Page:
My thoughts: I loved this book for making me realize how unimportant a story line can be, in a well written book. The book has no plot; it is only a series of events stringed wonderfully together. The descriptions are beautiful and vivid. The language is simple, but the ideas are powerful.
The hotel is like a small world on it’s own – a microcosm – representative of the entire post-war Europe. The characters, all very realistic, come from all sections of society, and the main theme of the novel is the effect of the war on the people. You can see that Europe will never the be same again. And then there is that tinge of humour and parody that prevents this short book from becoming dull.
The book is unlike anything I have read before. It’s a must read!

Mein Name Sei Gantenbein by Max Frisch

In my German class, we once studied a page out of Max Frisch’s Mein Name sei Gantenbein. A man is returning home after a long time, and on his way, in the airplane he sees the news of his own death in the newspaper. He then goes home to attend his own funeral. On seeing his own family accepting his death, he leaves without letting anyone know he’s there.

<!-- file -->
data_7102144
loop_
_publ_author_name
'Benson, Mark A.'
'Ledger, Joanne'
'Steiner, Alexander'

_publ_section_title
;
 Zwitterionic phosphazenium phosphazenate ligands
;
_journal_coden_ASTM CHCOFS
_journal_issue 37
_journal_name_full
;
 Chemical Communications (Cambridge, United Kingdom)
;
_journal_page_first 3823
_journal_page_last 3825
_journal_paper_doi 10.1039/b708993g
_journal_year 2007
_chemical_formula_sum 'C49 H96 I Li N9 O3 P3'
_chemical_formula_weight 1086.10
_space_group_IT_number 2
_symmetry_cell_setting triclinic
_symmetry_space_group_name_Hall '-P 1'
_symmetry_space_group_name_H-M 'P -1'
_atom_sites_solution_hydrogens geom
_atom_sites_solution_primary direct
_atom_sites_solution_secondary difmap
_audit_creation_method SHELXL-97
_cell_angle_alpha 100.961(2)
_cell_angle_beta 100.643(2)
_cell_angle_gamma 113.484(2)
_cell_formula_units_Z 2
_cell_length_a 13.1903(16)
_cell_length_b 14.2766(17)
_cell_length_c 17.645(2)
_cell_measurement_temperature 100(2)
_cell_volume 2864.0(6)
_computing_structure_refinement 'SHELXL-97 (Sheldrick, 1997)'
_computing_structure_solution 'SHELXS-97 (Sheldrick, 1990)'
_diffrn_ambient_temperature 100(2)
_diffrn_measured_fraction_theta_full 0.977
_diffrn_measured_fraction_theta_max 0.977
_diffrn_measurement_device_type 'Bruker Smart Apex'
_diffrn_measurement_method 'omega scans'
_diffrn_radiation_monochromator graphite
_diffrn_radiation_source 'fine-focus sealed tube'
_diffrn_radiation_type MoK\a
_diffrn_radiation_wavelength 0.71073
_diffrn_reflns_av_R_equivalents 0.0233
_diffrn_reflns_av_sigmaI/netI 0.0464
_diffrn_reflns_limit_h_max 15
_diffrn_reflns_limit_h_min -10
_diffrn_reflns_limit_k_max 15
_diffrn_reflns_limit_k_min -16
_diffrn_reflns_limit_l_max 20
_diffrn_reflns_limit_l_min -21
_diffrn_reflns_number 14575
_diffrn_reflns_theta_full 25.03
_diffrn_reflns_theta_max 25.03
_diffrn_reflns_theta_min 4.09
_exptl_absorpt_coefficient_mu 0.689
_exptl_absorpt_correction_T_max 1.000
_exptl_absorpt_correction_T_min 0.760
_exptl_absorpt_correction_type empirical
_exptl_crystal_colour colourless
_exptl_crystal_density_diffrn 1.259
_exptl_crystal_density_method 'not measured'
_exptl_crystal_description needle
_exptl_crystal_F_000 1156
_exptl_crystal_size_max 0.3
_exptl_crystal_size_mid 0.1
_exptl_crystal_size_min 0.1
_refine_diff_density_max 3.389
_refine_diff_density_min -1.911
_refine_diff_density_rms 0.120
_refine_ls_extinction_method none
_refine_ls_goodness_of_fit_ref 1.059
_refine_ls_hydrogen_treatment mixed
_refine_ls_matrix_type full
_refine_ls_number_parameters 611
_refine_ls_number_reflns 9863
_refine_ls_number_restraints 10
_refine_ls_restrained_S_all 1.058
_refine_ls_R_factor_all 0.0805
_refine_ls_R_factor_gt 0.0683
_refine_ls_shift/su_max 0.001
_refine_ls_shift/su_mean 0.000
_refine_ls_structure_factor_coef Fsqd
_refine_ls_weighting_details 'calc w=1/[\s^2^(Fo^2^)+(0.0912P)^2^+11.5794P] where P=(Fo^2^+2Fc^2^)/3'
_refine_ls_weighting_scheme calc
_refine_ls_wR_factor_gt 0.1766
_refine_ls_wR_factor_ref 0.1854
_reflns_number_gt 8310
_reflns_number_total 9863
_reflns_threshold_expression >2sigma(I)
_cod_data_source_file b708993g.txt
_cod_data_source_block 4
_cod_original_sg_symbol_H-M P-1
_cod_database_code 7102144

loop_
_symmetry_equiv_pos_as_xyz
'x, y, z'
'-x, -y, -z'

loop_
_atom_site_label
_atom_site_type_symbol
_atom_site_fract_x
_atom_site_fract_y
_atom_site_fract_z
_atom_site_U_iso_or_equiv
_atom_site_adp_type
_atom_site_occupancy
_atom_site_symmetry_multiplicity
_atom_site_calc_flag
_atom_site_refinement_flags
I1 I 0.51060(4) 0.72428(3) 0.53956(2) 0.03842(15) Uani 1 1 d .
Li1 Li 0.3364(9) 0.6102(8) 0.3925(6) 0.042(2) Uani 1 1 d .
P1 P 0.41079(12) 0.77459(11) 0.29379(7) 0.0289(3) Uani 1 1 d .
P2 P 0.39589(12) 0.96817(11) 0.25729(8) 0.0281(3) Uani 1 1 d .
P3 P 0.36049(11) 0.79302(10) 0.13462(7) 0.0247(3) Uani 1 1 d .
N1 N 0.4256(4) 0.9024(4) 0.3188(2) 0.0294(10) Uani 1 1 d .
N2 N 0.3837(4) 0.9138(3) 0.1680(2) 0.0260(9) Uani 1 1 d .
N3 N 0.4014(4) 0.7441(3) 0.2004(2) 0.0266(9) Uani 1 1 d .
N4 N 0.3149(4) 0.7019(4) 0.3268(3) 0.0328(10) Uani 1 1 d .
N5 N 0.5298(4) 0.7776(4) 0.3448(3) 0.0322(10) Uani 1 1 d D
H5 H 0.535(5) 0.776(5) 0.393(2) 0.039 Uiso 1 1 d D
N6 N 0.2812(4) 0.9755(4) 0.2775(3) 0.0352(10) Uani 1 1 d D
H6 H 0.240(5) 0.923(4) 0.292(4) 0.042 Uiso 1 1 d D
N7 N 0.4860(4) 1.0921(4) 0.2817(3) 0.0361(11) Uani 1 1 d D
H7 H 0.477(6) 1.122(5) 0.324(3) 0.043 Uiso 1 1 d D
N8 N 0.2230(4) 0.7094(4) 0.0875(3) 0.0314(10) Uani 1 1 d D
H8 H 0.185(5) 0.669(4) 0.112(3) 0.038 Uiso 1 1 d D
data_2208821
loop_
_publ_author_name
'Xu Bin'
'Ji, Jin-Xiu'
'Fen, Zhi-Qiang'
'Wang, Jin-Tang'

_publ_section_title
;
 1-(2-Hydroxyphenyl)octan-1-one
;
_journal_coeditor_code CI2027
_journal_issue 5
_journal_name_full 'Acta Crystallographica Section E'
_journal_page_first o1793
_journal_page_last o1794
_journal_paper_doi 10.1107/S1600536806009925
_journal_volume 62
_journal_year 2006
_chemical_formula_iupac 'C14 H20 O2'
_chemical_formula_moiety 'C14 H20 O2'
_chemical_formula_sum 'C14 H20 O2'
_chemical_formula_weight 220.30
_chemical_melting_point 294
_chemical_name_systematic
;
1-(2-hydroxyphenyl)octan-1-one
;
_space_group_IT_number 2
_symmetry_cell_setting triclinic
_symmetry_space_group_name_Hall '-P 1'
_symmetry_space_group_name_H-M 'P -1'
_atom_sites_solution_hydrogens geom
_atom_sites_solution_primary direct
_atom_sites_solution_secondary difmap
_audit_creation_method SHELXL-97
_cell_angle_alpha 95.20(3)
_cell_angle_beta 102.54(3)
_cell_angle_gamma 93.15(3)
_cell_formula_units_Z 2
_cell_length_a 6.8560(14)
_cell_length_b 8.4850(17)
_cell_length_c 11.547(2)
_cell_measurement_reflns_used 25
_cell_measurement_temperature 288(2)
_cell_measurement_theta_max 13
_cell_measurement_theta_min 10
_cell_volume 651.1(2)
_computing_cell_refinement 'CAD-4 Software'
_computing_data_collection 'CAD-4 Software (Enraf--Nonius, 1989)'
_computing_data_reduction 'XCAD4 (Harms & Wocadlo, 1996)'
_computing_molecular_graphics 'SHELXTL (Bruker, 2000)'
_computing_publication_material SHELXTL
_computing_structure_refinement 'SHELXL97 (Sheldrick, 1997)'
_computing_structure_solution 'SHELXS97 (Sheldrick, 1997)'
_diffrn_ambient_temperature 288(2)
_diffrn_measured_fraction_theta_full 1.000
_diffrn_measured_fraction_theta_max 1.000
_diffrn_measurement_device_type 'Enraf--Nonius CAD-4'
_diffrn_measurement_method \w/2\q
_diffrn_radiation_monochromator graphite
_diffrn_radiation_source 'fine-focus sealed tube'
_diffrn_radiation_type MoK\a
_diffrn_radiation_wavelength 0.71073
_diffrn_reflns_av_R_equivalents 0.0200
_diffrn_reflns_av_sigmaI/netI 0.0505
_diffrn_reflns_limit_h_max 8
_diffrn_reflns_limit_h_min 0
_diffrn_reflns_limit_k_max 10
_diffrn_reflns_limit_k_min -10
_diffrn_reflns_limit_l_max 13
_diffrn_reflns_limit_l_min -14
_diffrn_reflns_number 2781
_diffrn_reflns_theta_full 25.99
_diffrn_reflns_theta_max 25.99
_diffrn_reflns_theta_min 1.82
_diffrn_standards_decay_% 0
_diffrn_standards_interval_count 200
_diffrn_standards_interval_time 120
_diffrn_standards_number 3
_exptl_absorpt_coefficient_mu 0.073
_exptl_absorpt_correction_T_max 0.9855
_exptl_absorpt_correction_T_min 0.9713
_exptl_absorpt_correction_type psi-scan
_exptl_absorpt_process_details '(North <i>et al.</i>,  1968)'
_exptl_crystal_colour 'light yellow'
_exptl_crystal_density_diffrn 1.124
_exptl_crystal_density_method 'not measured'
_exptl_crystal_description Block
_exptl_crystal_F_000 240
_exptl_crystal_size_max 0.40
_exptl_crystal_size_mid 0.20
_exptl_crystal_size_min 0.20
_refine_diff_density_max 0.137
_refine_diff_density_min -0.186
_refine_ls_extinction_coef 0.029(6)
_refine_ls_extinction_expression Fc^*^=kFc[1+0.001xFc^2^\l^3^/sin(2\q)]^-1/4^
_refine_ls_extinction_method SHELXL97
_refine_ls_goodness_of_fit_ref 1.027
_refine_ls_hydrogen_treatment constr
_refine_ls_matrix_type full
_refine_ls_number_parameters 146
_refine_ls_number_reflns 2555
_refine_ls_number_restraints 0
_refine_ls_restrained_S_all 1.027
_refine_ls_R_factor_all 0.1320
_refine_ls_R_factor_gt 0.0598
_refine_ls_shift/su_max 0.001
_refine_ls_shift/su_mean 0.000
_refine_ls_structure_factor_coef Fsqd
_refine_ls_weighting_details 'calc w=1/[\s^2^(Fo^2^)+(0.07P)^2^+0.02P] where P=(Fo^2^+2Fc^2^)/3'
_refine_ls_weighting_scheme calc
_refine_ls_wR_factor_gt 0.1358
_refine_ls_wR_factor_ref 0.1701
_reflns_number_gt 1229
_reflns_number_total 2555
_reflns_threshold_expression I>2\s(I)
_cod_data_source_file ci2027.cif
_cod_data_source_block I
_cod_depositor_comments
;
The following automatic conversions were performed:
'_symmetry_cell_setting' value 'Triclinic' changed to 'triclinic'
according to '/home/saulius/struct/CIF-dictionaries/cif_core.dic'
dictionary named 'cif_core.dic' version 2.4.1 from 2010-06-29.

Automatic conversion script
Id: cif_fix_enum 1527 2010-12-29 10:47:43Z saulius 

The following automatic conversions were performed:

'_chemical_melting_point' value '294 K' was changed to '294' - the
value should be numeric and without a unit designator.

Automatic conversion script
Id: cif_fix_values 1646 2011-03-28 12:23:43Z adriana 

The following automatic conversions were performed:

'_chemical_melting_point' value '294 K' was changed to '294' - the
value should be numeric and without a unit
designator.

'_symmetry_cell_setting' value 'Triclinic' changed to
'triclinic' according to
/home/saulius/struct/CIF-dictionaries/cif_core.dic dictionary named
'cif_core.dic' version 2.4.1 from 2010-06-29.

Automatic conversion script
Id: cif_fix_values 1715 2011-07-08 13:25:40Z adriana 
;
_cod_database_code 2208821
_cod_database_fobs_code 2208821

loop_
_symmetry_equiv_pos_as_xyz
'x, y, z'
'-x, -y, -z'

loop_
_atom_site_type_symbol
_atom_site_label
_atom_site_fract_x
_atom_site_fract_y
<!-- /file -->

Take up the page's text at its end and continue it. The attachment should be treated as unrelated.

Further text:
I was very curious to put this story in context, and I really wanted to read the book ever since. Published in 1964, Mein Name sei Gantenbein is a book by Swiss author Max Frisch. After a failed relationship, the author is trying to put himself and the woman in a number of scenarios, trying to picture what would have worked out. He says, “I try on stories like clothes.” (Ich probiere Geschichten an wie Kleider.)
The stories revolve around the two main characters – the man and the woman, Lila. There are three identities of the man – that is, Theo Gantenbein (the narrator himself), Enderlin and Svoboda. The narrator slips into the roles of the characters, each of whom is in some way related to Lila. The stories don’t follow a sequence. The narrator says: A man has had an experience. And now he seeks the story of his experience. The underlying themes of the novel are existence, identity and social roles.